NEW YORK (Reuters) - Oil rebounded from earlier losses on Wednesday, even as U.S. data showed crude inventories rose to a record high, reviving worries of a persistent glut due to weak demand.
Crude stocks rose by 5.7 million barrels in the week to June 5 to 538.1 million barrels, according to a U.S. Energy Information Administration report.
Product demand rose, however, though it remains far below levels at this time last year. Distillate inventories were higher, but the increase was smaller than in prior weeks.
“We are seeing support in the market coming from products and not crude,” said Andrew Lipow, president of Lipow Oil Associates in Houston.
Brent crude settled up 55 cents to $41.73 a barrel. U.S. West Texas Intermediate (WTI) rose 66 cents to $39.60 after falling more than 2% in the session.
The U.S. Energy Department said on Wednesday that it had purchased 126,000 barrels of crude for the U.S. strategic reserve, supporting prices.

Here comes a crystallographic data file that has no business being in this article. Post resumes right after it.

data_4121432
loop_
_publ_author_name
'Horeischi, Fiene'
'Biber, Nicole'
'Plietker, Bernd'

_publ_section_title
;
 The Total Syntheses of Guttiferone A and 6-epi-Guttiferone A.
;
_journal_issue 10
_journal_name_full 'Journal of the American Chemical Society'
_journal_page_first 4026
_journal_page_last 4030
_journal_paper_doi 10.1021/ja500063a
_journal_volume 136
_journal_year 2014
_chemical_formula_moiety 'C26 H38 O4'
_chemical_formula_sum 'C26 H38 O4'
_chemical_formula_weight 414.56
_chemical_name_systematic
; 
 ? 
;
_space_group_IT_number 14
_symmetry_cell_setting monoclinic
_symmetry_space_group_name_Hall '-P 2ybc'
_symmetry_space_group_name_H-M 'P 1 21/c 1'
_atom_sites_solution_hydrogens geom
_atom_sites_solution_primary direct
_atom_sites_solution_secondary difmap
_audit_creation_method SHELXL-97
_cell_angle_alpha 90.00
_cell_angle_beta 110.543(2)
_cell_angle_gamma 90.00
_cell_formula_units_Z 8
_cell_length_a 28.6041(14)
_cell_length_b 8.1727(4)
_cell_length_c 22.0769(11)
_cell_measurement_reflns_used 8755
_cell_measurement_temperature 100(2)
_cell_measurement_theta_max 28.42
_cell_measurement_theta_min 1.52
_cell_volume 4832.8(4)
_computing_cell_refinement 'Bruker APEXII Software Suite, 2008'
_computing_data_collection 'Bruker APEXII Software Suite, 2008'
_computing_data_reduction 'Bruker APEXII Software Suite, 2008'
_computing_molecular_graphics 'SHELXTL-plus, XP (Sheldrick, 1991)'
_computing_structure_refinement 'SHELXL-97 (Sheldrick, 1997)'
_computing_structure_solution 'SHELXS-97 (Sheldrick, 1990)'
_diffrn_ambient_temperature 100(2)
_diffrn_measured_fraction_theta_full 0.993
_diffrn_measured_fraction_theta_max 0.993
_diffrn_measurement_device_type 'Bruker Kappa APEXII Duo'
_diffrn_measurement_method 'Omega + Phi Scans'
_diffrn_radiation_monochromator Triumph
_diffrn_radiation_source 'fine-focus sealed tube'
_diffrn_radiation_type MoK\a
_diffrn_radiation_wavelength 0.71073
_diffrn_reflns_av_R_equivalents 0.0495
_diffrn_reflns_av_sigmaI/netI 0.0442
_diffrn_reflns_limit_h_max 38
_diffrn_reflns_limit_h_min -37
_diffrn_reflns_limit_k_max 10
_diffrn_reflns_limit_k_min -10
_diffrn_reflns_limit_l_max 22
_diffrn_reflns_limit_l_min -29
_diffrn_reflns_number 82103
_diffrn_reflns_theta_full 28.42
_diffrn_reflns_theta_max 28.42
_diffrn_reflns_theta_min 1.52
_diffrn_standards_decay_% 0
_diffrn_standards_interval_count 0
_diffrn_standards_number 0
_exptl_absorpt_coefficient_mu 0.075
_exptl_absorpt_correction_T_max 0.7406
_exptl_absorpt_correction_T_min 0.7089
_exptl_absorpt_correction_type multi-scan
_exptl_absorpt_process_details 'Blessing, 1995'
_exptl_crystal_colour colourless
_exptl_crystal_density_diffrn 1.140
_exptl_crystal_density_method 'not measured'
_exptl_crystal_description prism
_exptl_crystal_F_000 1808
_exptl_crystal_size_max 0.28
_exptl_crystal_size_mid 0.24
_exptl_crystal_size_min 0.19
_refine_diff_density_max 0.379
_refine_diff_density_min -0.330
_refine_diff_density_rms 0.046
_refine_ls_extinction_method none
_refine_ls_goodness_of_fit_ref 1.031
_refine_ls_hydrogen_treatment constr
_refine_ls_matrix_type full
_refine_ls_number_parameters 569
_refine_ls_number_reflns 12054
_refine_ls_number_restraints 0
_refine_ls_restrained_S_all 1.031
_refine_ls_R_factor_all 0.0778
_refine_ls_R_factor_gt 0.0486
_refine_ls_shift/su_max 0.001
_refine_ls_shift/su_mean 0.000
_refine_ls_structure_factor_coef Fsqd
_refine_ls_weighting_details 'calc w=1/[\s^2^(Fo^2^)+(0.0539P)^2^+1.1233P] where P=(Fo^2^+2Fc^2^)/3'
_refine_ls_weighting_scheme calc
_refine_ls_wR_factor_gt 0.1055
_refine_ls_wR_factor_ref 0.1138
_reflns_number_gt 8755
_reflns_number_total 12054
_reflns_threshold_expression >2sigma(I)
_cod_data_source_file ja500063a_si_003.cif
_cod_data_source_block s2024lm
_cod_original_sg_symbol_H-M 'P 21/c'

The inventory build exceeded analysts’ expectations and was built on the third consecutive week of big imports from Saudi Arabia, which came to more than 1.5 million bpd. During a price war between Saudi Arabia and Russia in March and April, the kingdom boosted exports.
Brent has more than doubled since falling to a 21-year low below $16 in April, but some analysts think prices have risen too far with the pandemic still cutting demand.
“The macro factor that has supported the energy complex for more than a month could subside significantly as the strong advance in the equities is beginning to appear overcooked,” Jim Ritterbusch, president of Ritterbusch and Associates in Galena, Illinois, said in a report.
(GRAPHIC: Weekly changes in petroleum stocks in the U.S. - )
The Organization of the Petroleum Exporting Countries (OPEC), Russia and others, a group known as OPEC+, slashed oil supplies by 9.7 million barrels per day (bpd), about 10% of pre-pandemic demand. OPEC+ agreed on Saturday to extend the record supply cut for another month until the end of July.
Reporting by Laura Sanicola; Additional reporting by Alex Lawler and Aaron Sheldrick; Editing by Lisa Shumaker and Alistair Bell
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